Campaign for Women’s Suffrage
1840s to 1920
In the mid-nineteenth century, men and women working in the abolitionist movement began to join the fight for women’s rights. On July 19, 1848, the first woman's rights convention was held in Seneca Falls, New York. The Declaration of Sentiments, along with a list of resolutions, were debated, with the most contentious issue being a woman’s right to vote. Frederick Douglass, the only African American in attendance, argued for its inclusion. One hundred of the three hundred mostly women in attendance signed the document, with the resolution remaining.
Take a look at the resolutions that were passed from the Seneca Falls Convention, using the magnifier to help you, and answer the questions below.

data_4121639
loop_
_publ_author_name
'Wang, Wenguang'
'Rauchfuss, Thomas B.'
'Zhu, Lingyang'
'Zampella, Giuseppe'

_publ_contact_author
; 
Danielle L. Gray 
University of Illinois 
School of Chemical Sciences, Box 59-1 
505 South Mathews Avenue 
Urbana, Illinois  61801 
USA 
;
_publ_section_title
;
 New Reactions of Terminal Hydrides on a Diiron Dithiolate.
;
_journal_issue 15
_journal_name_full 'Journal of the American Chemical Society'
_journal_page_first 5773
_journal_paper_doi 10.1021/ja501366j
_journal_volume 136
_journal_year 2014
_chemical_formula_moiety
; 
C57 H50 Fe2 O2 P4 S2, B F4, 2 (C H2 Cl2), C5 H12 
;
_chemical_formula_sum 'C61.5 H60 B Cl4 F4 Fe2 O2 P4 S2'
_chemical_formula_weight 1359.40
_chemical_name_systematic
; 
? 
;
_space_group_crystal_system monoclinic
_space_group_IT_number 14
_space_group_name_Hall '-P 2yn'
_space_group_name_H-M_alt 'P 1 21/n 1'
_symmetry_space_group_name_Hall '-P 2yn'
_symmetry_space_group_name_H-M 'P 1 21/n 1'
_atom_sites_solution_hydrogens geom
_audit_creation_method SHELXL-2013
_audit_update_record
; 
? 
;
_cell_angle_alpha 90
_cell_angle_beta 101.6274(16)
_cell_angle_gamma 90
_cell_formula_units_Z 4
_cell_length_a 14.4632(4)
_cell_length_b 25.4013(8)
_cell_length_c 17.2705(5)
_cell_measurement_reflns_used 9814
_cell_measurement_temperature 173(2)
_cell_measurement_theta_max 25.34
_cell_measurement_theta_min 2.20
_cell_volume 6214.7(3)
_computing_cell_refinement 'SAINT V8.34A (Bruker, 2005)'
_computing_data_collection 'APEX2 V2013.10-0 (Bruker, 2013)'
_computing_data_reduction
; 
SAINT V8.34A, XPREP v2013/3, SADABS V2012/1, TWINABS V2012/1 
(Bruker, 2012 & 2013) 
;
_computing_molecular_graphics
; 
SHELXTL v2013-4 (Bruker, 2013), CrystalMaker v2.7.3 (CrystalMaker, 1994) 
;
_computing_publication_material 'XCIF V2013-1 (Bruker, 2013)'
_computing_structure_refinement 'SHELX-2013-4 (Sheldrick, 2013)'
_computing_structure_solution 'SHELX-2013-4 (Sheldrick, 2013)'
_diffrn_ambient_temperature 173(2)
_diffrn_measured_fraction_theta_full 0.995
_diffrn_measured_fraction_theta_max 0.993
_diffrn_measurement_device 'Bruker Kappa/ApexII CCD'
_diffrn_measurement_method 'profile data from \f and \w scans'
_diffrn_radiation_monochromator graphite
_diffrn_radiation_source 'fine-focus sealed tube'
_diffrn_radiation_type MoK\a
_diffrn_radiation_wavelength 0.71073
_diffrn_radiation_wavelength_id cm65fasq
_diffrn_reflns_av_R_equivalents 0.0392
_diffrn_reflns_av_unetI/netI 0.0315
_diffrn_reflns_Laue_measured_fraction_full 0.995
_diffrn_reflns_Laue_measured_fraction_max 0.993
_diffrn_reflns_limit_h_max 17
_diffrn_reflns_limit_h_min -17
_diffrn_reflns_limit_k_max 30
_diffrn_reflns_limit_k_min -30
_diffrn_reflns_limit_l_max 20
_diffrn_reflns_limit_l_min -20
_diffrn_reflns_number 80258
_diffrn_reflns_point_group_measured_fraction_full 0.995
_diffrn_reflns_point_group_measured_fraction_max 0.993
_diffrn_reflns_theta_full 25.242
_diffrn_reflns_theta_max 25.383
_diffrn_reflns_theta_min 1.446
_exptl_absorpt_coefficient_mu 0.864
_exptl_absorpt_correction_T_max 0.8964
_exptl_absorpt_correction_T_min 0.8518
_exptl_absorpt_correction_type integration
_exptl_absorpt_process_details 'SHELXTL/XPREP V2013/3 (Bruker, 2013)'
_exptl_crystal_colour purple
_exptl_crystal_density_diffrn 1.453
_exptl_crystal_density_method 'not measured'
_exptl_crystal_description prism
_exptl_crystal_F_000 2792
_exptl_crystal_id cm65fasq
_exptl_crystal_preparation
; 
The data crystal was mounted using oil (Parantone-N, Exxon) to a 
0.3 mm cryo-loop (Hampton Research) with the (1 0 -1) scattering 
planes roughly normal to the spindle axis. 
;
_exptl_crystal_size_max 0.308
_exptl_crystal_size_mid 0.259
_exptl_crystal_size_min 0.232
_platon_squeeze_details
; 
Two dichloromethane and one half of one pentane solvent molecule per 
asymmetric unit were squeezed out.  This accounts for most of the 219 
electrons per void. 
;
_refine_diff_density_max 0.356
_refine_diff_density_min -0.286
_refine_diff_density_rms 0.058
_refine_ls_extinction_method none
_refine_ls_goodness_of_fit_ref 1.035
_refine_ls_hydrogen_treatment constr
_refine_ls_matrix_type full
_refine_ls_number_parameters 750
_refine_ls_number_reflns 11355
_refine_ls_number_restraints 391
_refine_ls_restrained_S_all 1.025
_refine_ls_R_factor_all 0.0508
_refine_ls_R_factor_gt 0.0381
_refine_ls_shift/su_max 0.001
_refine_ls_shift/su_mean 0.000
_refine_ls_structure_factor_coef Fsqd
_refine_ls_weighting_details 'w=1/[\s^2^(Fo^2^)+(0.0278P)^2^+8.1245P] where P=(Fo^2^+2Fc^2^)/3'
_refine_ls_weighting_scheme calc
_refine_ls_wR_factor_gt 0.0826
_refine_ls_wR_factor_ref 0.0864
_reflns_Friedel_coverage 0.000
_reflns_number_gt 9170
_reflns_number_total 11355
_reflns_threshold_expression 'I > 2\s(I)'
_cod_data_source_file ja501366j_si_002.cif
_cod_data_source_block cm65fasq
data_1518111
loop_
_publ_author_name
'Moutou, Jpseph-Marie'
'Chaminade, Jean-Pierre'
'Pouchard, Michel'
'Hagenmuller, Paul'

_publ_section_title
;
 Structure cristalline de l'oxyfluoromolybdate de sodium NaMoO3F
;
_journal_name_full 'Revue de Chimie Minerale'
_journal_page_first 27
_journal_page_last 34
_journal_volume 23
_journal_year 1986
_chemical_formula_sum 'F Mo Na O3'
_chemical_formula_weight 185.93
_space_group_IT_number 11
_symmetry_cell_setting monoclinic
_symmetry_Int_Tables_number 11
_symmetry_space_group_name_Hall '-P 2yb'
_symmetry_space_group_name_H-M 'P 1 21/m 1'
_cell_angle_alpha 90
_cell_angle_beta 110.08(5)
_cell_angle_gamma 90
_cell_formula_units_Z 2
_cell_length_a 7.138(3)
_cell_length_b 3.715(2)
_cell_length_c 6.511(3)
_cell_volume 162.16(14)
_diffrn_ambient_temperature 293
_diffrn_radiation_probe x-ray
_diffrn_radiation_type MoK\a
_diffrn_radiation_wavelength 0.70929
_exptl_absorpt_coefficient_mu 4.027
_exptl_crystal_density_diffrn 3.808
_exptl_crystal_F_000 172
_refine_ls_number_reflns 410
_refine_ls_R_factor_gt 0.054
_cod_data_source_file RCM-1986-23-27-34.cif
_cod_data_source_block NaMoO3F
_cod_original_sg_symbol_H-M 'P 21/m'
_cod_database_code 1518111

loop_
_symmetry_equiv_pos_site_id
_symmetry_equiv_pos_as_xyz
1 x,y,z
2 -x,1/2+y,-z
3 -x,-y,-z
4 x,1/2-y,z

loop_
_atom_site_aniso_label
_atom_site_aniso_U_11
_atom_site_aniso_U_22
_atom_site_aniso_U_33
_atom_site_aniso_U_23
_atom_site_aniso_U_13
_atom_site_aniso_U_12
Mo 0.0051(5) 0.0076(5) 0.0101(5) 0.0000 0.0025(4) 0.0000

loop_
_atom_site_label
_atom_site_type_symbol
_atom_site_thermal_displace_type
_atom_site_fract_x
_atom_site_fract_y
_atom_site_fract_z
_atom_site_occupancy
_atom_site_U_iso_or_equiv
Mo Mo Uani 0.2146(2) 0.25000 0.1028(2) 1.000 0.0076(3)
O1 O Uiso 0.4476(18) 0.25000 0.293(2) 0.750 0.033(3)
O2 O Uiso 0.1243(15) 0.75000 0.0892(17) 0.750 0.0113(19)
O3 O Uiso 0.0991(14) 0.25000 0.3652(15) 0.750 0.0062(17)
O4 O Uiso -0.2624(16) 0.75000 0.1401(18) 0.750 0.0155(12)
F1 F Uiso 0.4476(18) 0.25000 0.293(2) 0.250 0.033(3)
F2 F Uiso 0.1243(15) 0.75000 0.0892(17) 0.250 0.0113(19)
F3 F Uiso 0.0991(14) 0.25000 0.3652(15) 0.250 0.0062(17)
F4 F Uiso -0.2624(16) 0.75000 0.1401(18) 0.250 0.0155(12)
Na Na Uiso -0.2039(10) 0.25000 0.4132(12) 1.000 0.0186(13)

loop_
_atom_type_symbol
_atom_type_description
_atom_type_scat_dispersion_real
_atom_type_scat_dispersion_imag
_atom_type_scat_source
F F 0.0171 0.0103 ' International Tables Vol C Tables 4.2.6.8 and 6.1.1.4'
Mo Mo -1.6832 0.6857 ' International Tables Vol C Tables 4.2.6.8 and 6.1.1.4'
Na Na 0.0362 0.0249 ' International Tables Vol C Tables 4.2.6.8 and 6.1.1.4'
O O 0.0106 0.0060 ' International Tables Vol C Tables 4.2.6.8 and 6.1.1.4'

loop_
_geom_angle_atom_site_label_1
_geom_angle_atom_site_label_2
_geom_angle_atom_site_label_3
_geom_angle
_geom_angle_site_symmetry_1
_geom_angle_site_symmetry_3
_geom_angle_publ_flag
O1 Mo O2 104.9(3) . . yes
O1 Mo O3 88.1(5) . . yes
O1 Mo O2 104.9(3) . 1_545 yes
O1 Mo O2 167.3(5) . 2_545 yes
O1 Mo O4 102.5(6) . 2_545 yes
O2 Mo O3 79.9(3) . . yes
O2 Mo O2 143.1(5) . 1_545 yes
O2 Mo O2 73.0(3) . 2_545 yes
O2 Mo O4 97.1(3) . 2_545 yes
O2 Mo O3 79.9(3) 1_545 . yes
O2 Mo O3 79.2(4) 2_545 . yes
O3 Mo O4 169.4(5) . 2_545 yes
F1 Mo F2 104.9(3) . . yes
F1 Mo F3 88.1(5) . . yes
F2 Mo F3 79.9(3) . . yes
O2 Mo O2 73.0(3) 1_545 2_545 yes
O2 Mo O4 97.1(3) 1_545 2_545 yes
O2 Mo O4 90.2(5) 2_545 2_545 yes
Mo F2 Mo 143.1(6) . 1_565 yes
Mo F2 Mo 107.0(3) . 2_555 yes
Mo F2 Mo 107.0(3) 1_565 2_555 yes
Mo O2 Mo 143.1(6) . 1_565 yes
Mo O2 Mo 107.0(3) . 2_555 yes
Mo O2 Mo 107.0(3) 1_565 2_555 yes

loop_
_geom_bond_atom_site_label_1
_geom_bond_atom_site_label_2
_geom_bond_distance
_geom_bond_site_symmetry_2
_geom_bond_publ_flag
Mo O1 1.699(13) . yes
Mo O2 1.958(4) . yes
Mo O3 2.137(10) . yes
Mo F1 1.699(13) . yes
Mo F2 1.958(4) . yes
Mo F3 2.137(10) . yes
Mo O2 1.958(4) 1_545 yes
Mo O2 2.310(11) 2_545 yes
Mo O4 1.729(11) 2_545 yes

The Recorder. Syracuse, New York. Library of Congress
Annotate this Image
Directions: Read Frederick Douglass’s article, which appeared in his newspaper the North Star. Utilize the magnifier to help you. Then use the annotation tool to take notes on the following questions:
- How does Douglass describe the Seneca Falls Convention? How about the caliber of speakers present?
- How does Douglass discuss the issue of slavery and racism in the context of a woman’s right to vote?
- How would you describe Douglass’s tone and style of writing?
- Focus on one section that you found particularly interesting. What questions would you ask Douglass about it?
- Why do you think Douglass published this article?
Download the notes to share with your class.
Source: “The Rights of Women.” The North Star. Rochester, New York. July 28, 1848. Library of Congress
Use the toggle button above to switch to Magnify Mode. Magnify mode will help you see finer detail in the image.
Switch back to Annotate Mode to create your annotations with click and drag.